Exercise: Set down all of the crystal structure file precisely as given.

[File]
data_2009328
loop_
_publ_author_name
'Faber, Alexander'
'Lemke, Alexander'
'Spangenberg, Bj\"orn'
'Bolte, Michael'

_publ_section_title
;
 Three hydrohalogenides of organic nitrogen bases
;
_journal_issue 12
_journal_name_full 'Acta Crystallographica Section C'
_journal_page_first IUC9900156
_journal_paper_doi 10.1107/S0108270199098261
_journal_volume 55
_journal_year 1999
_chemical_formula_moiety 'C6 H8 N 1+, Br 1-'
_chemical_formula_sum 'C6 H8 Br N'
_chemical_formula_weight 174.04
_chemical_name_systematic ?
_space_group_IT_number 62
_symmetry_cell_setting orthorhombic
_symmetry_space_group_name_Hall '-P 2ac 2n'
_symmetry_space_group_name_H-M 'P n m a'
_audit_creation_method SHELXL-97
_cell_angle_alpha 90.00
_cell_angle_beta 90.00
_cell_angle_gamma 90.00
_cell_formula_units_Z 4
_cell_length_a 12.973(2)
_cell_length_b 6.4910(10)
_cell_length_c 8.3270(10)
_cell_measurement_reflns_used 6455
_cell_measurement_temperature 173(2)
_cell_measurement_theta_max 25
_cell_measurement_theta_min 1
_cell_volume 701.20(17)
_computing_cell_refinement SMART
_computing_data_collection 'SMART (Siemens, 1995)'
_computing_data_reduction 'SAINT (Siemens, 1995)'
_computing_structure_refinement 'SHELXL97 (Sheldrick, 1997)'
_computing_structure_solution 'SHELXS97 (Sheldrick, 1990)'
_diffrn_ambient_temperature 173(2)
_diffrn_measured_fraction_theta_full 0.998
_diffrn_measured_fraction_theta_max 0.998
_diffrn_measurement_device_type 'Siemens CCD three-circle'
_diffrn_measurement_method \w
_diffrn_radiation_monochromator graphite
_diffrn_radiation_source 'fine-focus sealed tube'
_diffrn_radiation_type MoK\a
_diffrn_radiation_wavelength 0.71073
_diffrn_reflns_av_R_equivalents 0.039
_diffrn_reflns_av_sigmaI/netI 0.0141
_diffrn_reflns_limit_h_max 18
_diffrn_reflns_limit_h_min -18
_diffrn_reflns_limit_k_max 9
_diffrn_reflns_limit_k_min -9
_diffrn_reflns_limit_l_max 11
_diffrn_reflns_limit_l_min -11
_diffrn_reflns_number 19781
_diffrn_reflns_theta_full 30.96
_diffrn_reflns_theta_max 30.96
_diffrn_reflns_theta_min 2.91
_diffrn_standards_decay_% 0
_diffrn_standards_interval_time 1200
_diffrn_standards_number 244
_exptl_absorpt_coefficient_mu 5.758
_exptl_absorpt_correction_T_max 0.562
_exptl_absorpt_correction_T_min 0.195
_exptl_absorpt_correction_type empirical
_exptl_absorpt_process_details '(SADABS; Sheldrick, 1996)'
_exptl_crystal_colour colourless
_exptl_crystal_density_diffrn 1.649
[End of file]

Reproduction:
data_2009328
loop_
_publ_author_name
'Faber, Alexander'
'Lemke, Alexander'
'Spangenberg, Bj\"orn'
'Bolte, Michael'

_publ_section_title
;
 Three hydrohalogenides of organic nitrogen bases
;
_journal_issue 12
_journal_name_full 'Acta Crystallographica Section C'
_journal_page_first IUC9900156
_journal_paper_doi 10.1107/S0108270199098261
_journal_volume 55
_journal_year 1999
_chemical_formula_moiety 'C6 H8 N 1+, Br 1-'
_chemical_formula_sum 'C6 H8 Br N'
_chemical_formula_weight 174.04
_chemical_name_systematic ?
_space_group_IT_number 62
_symmetry_cell_setting orthorhombic
_symmetry_space_group_name_Hall '-P 2ac 2n'
_symmetry_space_group_name_H-M 'P n m a'
_audit_creation_method SHELXL-97
_cell_angle_alpha 90.00
_cell_angle_beta 90.00
_cell_angle_gamma 90.00
_cell_formula_units_Z 4
_cell_length_a 12.973(2)
_cell_length_b 6.4910(10)
_cell_length_c 8.3270(10)
_cell_measurement_reflns_used 6455
_cell_measurement_temperature 173(2)
_cell_measurement_theta_max 25
_cell_measurement_theta_min 1
_cell_volume 701.20(17)
_computing_cell_refinement SMART
_computing_data_collection 'SMART (Siemens, 1995)'
_computing_data_reduction 'SAINT (Siemens, 1995)'
_computing_structure_refinement 'SHELXL97 (Sheldrick, 1997)'
_computing_structure_solution 'SHELXS97 (Sheldrick, 1990)'
_diffrn_ambient_temperature 173(2)
_diffrn_measured_fraction_theta_full 0.998
_diffrn_measured_fraction_theta_max 0.998
_diffrn_measurement_device_type 'Siemens CCD three-circle'
_diffrn_measurement_method \w
_diffrn_radiation_monochromator graphite
_diffrn_radiation_source 'fine-focus sealed tube'
_diffrn_radiation_type MoK\a
_diffrn_radiation_wavelength 0.71073
_diffrn_reflns_av_R_equivalents 0.039
_diffrn_reflns_av_sigmaI/netI 0.0141
_diffrn_reflns_limit_h_max 18
_diffrn_reflns_limit_h_min -18
_diffrn_reflns_limit_k_max 9
_diffrn_reflns_limit_k_min -9
_diffrn_reflns_limit_l_max 11
_diffrn_reflns_limit_l_min -11
_diffrn_reflns_number 19781
_diffrn_reflns_theta_full 30.96
_diffrn_reflns_theta_max 30.96
_diffrn_reflns_theta_min 2.91
_diffrn_standards_decay_% 0
_diffrn_standards_interval_time 1200
_diffrn_standards_number 244
_exptl_absorpt_coefficient_mu 5.758
_exptl_absorpt_correction_T_max 0.562
_exptl_absorpt_correction_T_min 0.195
_exptl_absorpt_correction_type empirical
_exptl_absorpt_process_details '(SADABS; Sheldrick, 1996)'
_exptl_crystal_colour colourless
_exptl_crystal_density_diffrn 1.649